The Morning News from Wilmington, Delaware on January 3, 1973 · 14
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The Morning News from Wilmington, Delaware · 14

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Wilmington, Delaware
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Wednesday, January 3, 1973
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14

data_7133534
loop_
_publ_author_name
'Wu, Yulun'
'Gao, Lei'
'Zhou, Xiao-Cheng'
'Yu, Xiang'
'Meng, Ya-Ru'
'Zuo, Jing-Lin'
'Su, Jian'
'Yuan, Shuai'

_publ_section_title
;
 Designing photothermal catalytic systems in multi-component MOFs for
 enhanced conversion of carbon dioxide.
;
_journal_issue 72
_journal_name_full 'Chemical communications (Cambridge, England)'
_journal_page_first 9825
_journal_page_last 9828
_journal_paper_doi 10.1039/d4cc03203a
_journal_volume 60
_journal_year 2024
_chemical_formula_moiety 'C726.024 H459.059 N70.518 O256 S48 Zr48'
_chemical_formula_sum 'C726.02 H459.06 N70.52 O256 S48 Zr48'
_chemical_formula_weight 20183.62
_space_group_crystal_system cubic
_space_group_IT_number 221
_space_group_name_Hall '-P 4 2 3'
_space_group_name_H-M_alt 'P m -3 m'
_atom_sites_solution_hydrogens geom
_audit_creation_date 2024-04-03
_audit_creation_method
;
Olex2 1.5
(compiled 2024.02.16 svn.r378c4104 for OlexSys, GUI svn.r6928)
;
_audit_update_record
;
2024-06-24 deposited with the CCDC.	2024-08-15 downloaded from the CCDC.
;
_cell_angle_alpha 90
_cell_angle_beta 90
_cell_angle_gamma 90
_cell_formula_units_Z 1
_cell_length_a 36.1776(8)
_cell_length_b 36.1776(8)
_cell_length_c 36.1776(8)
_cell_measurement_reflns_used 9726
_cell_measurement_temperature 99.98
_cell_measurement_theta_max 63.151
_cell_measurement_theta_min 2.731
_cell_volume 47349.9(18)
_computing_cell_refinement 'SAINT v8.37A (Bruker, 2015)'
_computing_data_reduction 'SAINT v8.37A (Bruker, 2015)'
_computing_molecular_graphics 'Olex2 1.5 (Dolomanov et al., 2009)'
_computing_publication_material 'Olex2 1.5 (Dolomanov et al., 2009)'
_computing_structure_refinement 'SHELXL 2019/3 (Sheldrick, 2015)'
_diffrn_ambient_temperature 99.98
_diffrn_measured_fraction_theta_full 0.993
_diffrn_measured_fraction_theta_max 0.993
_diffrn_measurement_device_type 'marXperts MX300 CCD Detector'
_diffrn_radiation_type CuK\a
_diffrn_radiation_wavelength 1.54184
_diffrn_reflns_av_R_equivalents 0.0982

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14 The Morning Newi, Wednesday, Jan. 3, 1973 Biden- Continued from Ptqi Ont that he wanted to run for the Senate the next year and he needed their help. It took chutzpah to extract endorsements in words and pictures from six Democratic senators for use in a brochure that proved to be a major breakthrough in his campaign last fall. IT wk chutzpah to get on the phone and call wealthy Democratic benefactors he did not know people like Stewart Mott. the CM. scion, and Max Palevsky, the Xerox executive and ask for a campaign contribution. And after his victory over venerable J. Caleb Boggs, it took chutzpah to try to clean up campaign debts by bring-ing in the Peter Duchin orchestra and charging $50 a head to attend a victory celebration. "There arc people willing to sell tickets." Biden said, "who wouldn't speak to me before the election." THE plans for the ball, and Joe Bidcn's immediate dreams for the future were, of course, shattered on Dec. 18 w'hen his wife. Neilia, and his 1-year-old daughter Amy were killed in a traffic accident. Since that time. Biden has maintained a vigil at the hospital bedside of his two young sons, Beau and Hunter, who were injured in the wreck. Some of the spunk has understandably gone out of his life because it was bound so closely to his wifc-a strikingly attractive and utterly charming personality-and to the rest of his family, his parents and his brothers and sisters. ''WE have very few close friends outside the family," said Neilia Biden a week be- , fore her death. And Joe Biden, ' in an earlier interview, repeatedly talked of his family unit. "I don't join much," he said "country clubs, fraternities or volunteer fire companies or things like that." So there are few outside the immediate circle who arc qualified to say how resilient Joe Biden will be. But it would seem out of character if he did not snap back quickly after he . takes the oath of office this week, and, at age 30, becomes the naton's youngest senator. It would also be surprising if he follows his announced game plan in the Senate to sit quitely and studiously for two years. IN answer to a question relayed through a staff member. Biden yesterday said his wife's death had not caused him to alter his plan "to stay relatively quiet'' until he gets his feet on the ground. One of Bidcn's closest associates said the young senator's personality is still subdued because "the time around Christmas and New Year's is a family time above all others." However, the friend said he thought Biden would "be back soon." "Right now he's only concerned with two things." the friends said. "To try to be with his children and to try to get some of his work out of the way." Biden is so determined to stay with his surviving sons that the Senate today will pass a special resolution authorizing a unique swearing-in ceremony at the hospital Friday. His staff has largely shielded him from reporters in the days since the tragedy. Before that time, he was accessible and, at times, candidly revealing in his relationship wth the press in Delaware. A day-long Interview five weeks ago included formal questions during the Metroli-ner ride to and from Washington, informal conversation during lunch at a fashionable Capitol Hill restaurant, and observations as the new senator interviewed prospective staff members. During the course of the day. Biden expounded on himself in a veritable stream of consciousness. He originally entered law school, he said, because it seemed the best way to get into politics, Bui he became so caught up with law that he briefly abandoned the idea of politics "because I thought I could be a pretty great lawyer ... I liked trial work. My hands would sweat and I'd get butterflies." den's courtroom style was flamboyant, often annoying judges and angering opposition attorneys. "I can't stand to lose," Biden said. His attitude did not endear him to many people. The kid who some classmates remembered as a ".smart ab::k" ?t ere and the University rf I'j'r.v. pp.' had grown up to become a driven young man. He took out his energies in his work and in hard-nosed games of touch football. Only after he became involved in a citizens fight against highways were these energies channeled back to politics, and then as an uncertain Democrat. WHEN he was 21, he registered as an independent. And while he was nominally active in some Democratic efforts serving as a "stamplicker" for a Democratic congressional cadnidate in Syracuse while in law schcol it was not until 19S9 that he changed his registration to Democratic. In 1970, in the midst of the battle over the widening of Silvcrside Road, a group approached him about running for the General Assembly. He turned the suggestion aside. He was asked, then, to run for county council. "To show you how astute I was, 1 said I wouldn't have time. It turned out that county council met across the street from my law-office, and at night." HE ran. He won and immediately began to attract attention. Local politicians, impressed with his appeal to young people, his campaign organization, and his good looks, began touting him for bigger things. After Superior Court Judge William T. Quillen declared himself out of the running for governor a year ago, Biden said he was approached again by a group who "offered to put $50,000 in the bank" for a campaign account if he would run for the office. "THEY promised they would raise it before I announced. I told them I wasn't interested . . . There was one office I'd rather have than any other. That was the Senate. And in terms of campaign and costs, I figured Boggs would be the easiest opponent," Biden recalled. "The guy I would have been more interested in running against would be (Congressman Pierre S.) du Pont, but I didn't think I could match money with him. I thought Boggs would do just what he did-take me for granted. The Republicans felt Boggs was invincible. But I took a look at his record and considered who voted for him, and decided he wasn't invincible." IN one of the most carefully-orchestrated campaigns in Delaware history, Bidcn-with the help of such outside experts as the Boston political consultant firm of John Mar-tilla and Associates and Harvard pollster Pat Cadell -ousted Boggs. Boggs' administrative assistant and campaign manager, Larry K. Martin said, "He kind of crept upon us." Despite Bidcn's political attacks on Boggs' record and age. Martin called it "generally a high-level campaign." An army of youthful volunteers distributed the Biden literature up and down the state to save money, but nontheless he spent upwards of $200,000 and most of the contributions came from out of the state. BIDEN' said he got no money from the state Democratic organization. His get-out-thc-vote campaign and the party's effort was intertwined, but he says he feels they owe each other nothing. There is a perceptible coolness toward Biden among some of the party chieftains. He got the nomination because no one else really wanted it. "Nobody else had the guts to run for it." Biden says, and he won when he was not expected to win. "The Democratic politicians are mad because they think: 'he owes us nothing' and that's not right," Biden says. HIS independent attitude fits into his liberal image. But Biden cautions that he is -really moderate to liberal and a" "social conservative." He warned applicants for jobs on his staff that he was opposed to such liberal shibboleths as gun control. Biden maintains that some liberals are like lemmings -"every two years they jump off a cliff." He also is critical of the change in some liberal positions. "They were interested ir. a ctrcr.g executiv whon the President was Kennedy, but now that it's Nixon they want to emasculate it. The same thing with filibusters." JOE Biden says he is more interested, as a lawmaker, in "procedure rather than substance." However, he expressed admiration for the pragmatic qualities of some of his colleagues. And when asked 1- j v : i J v ii m ... . .. Bum ill-:' jJWul. ,, , I Sen. -elect Joseph R. Biden Jr. about the conflict between his admiration for pragmatism as well as procedural rigidity, he said he really couldn't reconcile the two. When one middle-aged applicant told Biden of his hope to work for a senator who would stand up and fight for consumers, the youthful senator-elect listened with interest but told him, "I'm not going to be an activist for two years." BIDEN says he wants to cam the respect of his colleagues rather than charging off into a thiAct of issues at the outset. "I really want to be a good senator. I have avoided the national press. I know I can handle myself better on TV than probably 90 per cent of the Senate," he says, but he has limited his appearances to one on each network, turning down spots on the Tonight Show, What's My Line, and Issues and Answers. If he is cautious about the issues, the one subject over which he is ardent is, ironically, highways. "I have a vehement hatred of highway departments," Biden said, even before his wife died in a highway accident. "They seem determined to pave over Delaware," he added. HE asked one seasoned staff man from Capitol Hill, who was inquiring about a job, "Do you think a freshman senator could stop federal highway funds in his state?" The job applicant said no. "I was afraid of that," Biden said. Biden received hundreds of job applications. More than 1.500 w ithin three weeks of his election. And unlike most senators, he chose to conduct the personal interviews himself, as if to savor the fact that he was really going to become a senator. "Why do you want to work for me?" he invariably asked, and seemed to enjoy the experience of hearing himself discussed. Washington can be a cutthroat city, where political favors are bought and sold, sometimes subtly. BIDEN. about to become an innocent in a den of lobbyists Biden to take oath Friday at hospital Scn.-clrct Joseph R. Biden Jr. will be sworn in about noon Friday at Delaware Division, his office announced yesterday. Senate secretary Francis H. Valeo will administer the oath of office at the unique ceremony, which is to be authorized today by a special Senate resolution. The transfer of the ceremony to Wilmington was made necessary by Bidcn's reluctance to leave his young sons, who were injured in a traffic accident that killed Biden's wife and daughter on Dec. 18. Biden's youngest son, Hunter, who will be 3 next month, was released from the hospital yesterday. He suffered a slight skull fracture in the crash. However, Joseph III, who is known as Beau and who will be 4 next month, is expected to remain hospitalized for several more weeks because his broken left leg is in traction. A spokesman for Biden yesterday said Bidcn's sister and brother-in-law, Valerie and Bruce Saunders, will help care for the boys. The Saunders arc moving temporarily into guest quarters at Bidcn's home at North Star. Biden has shelved plans to move to Washington, the spokesman said, and instead will commute. "He wants to be with the boys as much as possible," the spokesman said. A spokesman said Biden would "likely" be administered the oath in a sun parlor on the third floor of the hospital near the rcom in which h'S two inns are staying. Although Biden is being sworn in two days later than the rest of his freshman colleagues, it is not expected to adversely affect his seniority in this year's class. A Senate official, who asked not to be identified, yesterday said Biden will he treated the same as if he had been sworn in today. Party protocol actually determines seniority, the official said, and it will be up to the Democrats to decide Bidcn's assignment. and politicians with records of intrigue longer than his life, conceded that he was concerned about the possibility of getting himself into positions where he might unwittingly accept a favor for which a vote in return could be expected. "I'll try to stay out of those situations," he said. "I can always act naive, like I didn't know it (the favor) should be returned." IN amassing his staff, Biden has picked Wcs Barthelmes, a former Washington Post reporter who has a reputation on Capitol Hill as a strong and wily staff man, as his administrative assistant. Barthelmes, 47, probably will be expected to run interference for Biden until he gathers enough experience in the mores of Washington to fend for himself. In the Senate proper, Biden holds out a hope for an assignment to the prestigious Foreign Relations Committeea rarity for a freshman and his second choice is a spot on the Judiciary, although he doubts he'll get that either. And he repeatedly insists that his first two years will be primarily a learning experience. But can Joe Biden keep quiet for two years? he was asked. "I don't know," he said. Because other men smoke and drink. Joe Biden, who does neither, talks. LOOKING ahead to 1978, Biden expects to be challenged for his job by Du Pont. "He's a tough street fighter," Biden said of the GOP congressman, not without admiration. Biden and Du Pont rode the same train that same day in late November and ran into each other in the depot, exchanging pleasantries but mentally circling each other like jungle cats. "I'm going to keep a book on him." Biden said, "because I know he's keeping one on me." "If they (the GOP) don't catch mc next time," Joe Biden said. "Then they've got problems with me." Conrad-area teachers widen battle with board By Sal Strcctt Teachers in the embattled Conrad Area School District have scored another point in one-upmanship since the district board decertified their exclusive bargaining agent Dec. 18. In response to the board's recent action to decertify the Conrad Area Federation of Teachers, several teachers in three departments have re-' signed their positions on various curriculum committees and refused to donate service beyond their regular classroom obligations. In letters to Jack II. Caum, district director of curriculum, committee members in the English, social studies and science departments stated "the undersigned teachers no longer feel motivated to donate extra time and effort (on volunteer projects) because our involvement could be construed as signifying approval of the tactics and demeanor of the board to which the body is responsible." LEON Lilly, CAFT president, said yesterday that the letters were a spontaneous reaction to the board's recent action which stripped the teachers of their exclusive bargaining agent. He said more teachers throughout the district are expected to follow suit. The teachers also won a round in the dispute with the board in Court of Chancery last Tuesday. Vice Chancellor William Marvel granted an order sought by the federation requiring the board to show why it should not be held in contempt for decertifying the bargaining agent. AT that time Marvel postponed decision on a restraining order sought by the board to dismiss the federation suit and set a briefing schedule for the two factions leading to another hearing Jan. 18 at 10:30 a.m. Though the board was following an attorney general's opinion when decertifying the CAFT, Clifford B. Hearn, CAFT attorney, claims that decertification violates a previous court order and therefore the board should be held in contempt and fined. Hearn also seeks an order preventing the board from negotiating with any other group and requiring the board to sign what he said was an oral agreement. FOLLOWING the end of the three-day teacher strike in October, the board and the teachers orally ratified a two-year contract. However, later developments over the language of a "reopencr clause" i n the contract ultimately prevented both sides from signing the document. The teachers signed their version of the contract and presented it to the board at the December board meeting. However, the board did not accept it because action to decertify already had been approved and the dispute over the "reopener" had not been settled. The reopencr dispute concerns the right of teachers to negotiate on future salaries. Barmaid sought in theft attack Wilmington detectives yesterday said a warrant has been issued for the arrest of a barmaid accused in a New Year's Eve assault and theft of two bags of money from her employer. Police identified the suspect as Sara Lee Frances, of the 600 block Walnut St. They said the victim of the assault and theft was Antoinette Conner, 30, manager of the Sans Souci, 13.10 King St. Police said Miss Conner told them the suspect had been employed at the cafe and had taken two days off. She showed up for a New Year's Eve party and after most of the people left, approached Miss Conner and demanded two weeks' pay. When Miss Conner told the woman she already had been paid, the suspect picked up two money bags and walked out the back door. The suspect returned shortly afterwards, according to Miss Conner, picked up a bottle and struck her over the head. The barmaid then left by the front door, picked up a brick and smashed the front window. St. Francis drops i i kidney during By Henry F. Davidson St. Francis Hospital closed Its chronic kidney dialysis service yesterday and transferred its kidney machine to Delaware Division. The machine is state property as is one used by the Wilmington Medical Center as part of the kidney program of the state Division of Public Health. NEARLY a year ago, when plans became firm to tear down the Clayton Building at St. Francis Hospital, the administrator, Sister William Mary, had to decide what to do about some of the specialized services in this original building until the proposed 100-bed wing was finished. Demolition will begin in the first half of this year. St. Francis has a second machine donated by friends; this will be put in storage. Several downstate hospitals have unused machines. The Health Planning Council, which helps coordinate mcdi cal services to avoid costly duplications, says one unit is Police are target . . as candidates aim at Newport image By William P. Frank A more courteous police force was one of the demands expressed last night by four of the seven candidates for Newport's town council. Newport voters will go to the polls on Monday, 2-7 p.m., to elect three at-large mem-b e r s to the five-member council. The town has a population of about 1.100 and a voting strength of about 350. Meeting at the home of Stanley Brown, of 113 E. Justis St., the four candidates last night said the Newport police force should "treat the public a lot more courteously than at present." BY its charter, Newport's council will go into closed session after Monday's election to select a mayor. Mayor Ccdrick D. Justis, a councilman for 10 years, is not a candidate for re-election. The four candidates expressed dissatisfaction with the Justis administration and agreed that "our present police force has made Newport a laughing stock throughout the state." IN addition to Brown, the other candidates at the conference were Mrs. Ellen Knowlcs. of 7 N. John St., Albert Galloway, of 15 N. John St., and George F. Sfakcr, of 109 E. Justis St. i Newport police have been criticized in recent months by nonresidents and residents alike. However, the criticism has been refuted by John C. Townsend, a councilman and Newport's police commissioner. His council term has not expired but his tenure as police commissioner will depend on who is elected mayor Monday night. THE four candidates also advocated that whomever is named town alderman should pass the tests required of state justices of the peace. The present post is held by Mrs. Emma Bullcn, appointed by Mayor Justis. The four candidates said as far as they know Mrs. Bullcn has not passed the tests. Other stands taknn hy tho four: Retention and improvement of the town water system rather than the sale of it to Artesian Water Co. Public auctions instead of closed bidding when town property is to be sold. Preparation of the town i i dialysis renovation enough for the estimated 15 chronic dialysis cases a year in the entire state. Delaware Division has a second modern machine given by Blue Cross and Blue Shield plus an older but usable one for a total of four now. DUPLICATION of dialysis programs is costly because highly trained nurses arc needed. Richard Vehslage, coordinator of the state's chronic renal disease program, says two nurses can handle a one- or two-bed service and only a third nurse is needed for up to three more beds. Hospital dialysis costs about $12,000 a year here now and up to $20,000 in other states. Dr. Robert B. Flinn, the director of the department of medicine at the medical center, says the service primarily consists of training patients and their families for home dialysis, which is about half as expensive as hospital treatment. For various reasons, some patients cannot have home dialysis and must re budget in a manner understandable to all. Negotiation of a reduced sewer tax with New Castle County Council. Amendment of the town's charter to permit the voters to decide major issues at the polls. Investment of the town's savings for specific long-term goals. More financial aid for the town's fire company. Establishment of a volun-t c e r consumers' advocate committee, independent of the town council. Council candidates not present at last night's session were Walter Kemp, Frederick A. Benoit and Abe Schulman. Housing council urges new codes, bond financing The state Council on Housing is urging the General Assembly to pass legislation permitting bond financing for state housing programs and creating statewide housing and building codes. The council said it feels both are necessary if the state is to meet its objective of helping to replace 20,000 substandard housing units and rehabilitate 8,000 deteriorating units by 1985. The council makes its rec-. ommendations in a letter accompanying its sscond annual report to the governor, the secretary of Community Affairs and Economic Development, and the General Assembly. THE council is a group of private citizens appointed to advise the state Division on Housing, directed by Robert S. Moycr. Francis R. Lore Jr. chairman of the council, said the council feels the bond method wil be most appealing to the state because it will not further burden the taxpayers. , Lore said fiscal 1972 was the most productive year the Division of Housing has had in terms of units built and occupied 458, or more than three times the number completed in the previous three years. Additionally, the end of the fiscal year saw 172 units under construction, 726 about to be started and 434 in earlier plan-ning stages. 14 separate projects had been completed a total of 585 units. OK the completed units, 426 main in the hospital outpatient program. There is one such patient now. Flinn said acutely ill pa-t i e n t s transferred from downstate hospitals usually are given peritoneal dialysis rlinlvTinfT fltiiH i run fhrnncrn. UIUM tJ.llfc 11UIU Jb. i Ull II1VU(.( the abdominal wall into the peritoneal cavity to cleanse the blood indirectly. Sister William Mary says this procedure will continue at St. Francis. She said the hemodialysis unit established iii 1967 has one chronic patient now and treats occasional transient patients. Before it was established, . most Delawareans went to Crozcr-Chester Medical Center in Chester, Pa., for their twice-or three timcs-a-weck treatments. THE medical center opened a unit in 1965 limited to treating acute cases. Its outpatient service opened last year. Sister William Mary said that when the new wing is fin-ished, the hospital will reevaluate the need for additional dialysis services in the Wilmington area. Man he,d on robbery charges A New York man is being held under $15,000 bail on charges of robbery and thrcat-e n i n g bodily harm to a woman. . Ali A. Akabar, 31, was arrested Monday by Wilmington detectives. Akabar was staying in a sec-' ondfloor apartment in the 2100 block Pine St. He is charged with taking $97 at-gunpoint from Samuel and Theresa Downey, of the same address. Akabar fled, but at 11:30 Monday morning detectives were informed that he had returned and allegedly was holding as hostage Carol' Wright, occupant of the apartment. Detectives obtained a key to t h c apartment from Miss Wright's parents. Detectives arrested Akabar without a struggle and confiscated a gun. are in Wilmington, 78 in Dov-. er, 83 in Milford, and one in Rchoboth. Under construction. nrp Rt in U'ilminfTfnn find 01 inr Seaford. 259 arc about to be started in Wilmington, 44 in Dover, 98 in Laurel and 80 in lUinsDoro. Observers said they feel the record is particularly remarkable because the division had less money for staff this past year than in previous years. For fiscal 1973, its budget is $86,106, $5,806 more than in. 1972. For fiscal 1971, the budget was $112,166 which the' council pointed out in its last annual report was less than the amount the state spends annually to clean litter from the highways. Its best year was fiscal 1970 when it had $125,115. IN fiscal 1972, the full state revolving loan fund for housing - $8 million - was committed, and as of June 33, $7.8 million had been lent to nonprofit developers. About $525,000 had been repaid, leaving about $5.7 million due and a balance in the fund of almost $2.3 million. The division has a $17.7-million backlog of requests, the report states. Lore estimated that an annual expenditure of $40 million win dc requirea to meet the states annual housing goals, which level off in 1978 to 1,653 new units and 700 rehabilitated. Lore said the money can be raised through bonds, as is done In a number of other states. i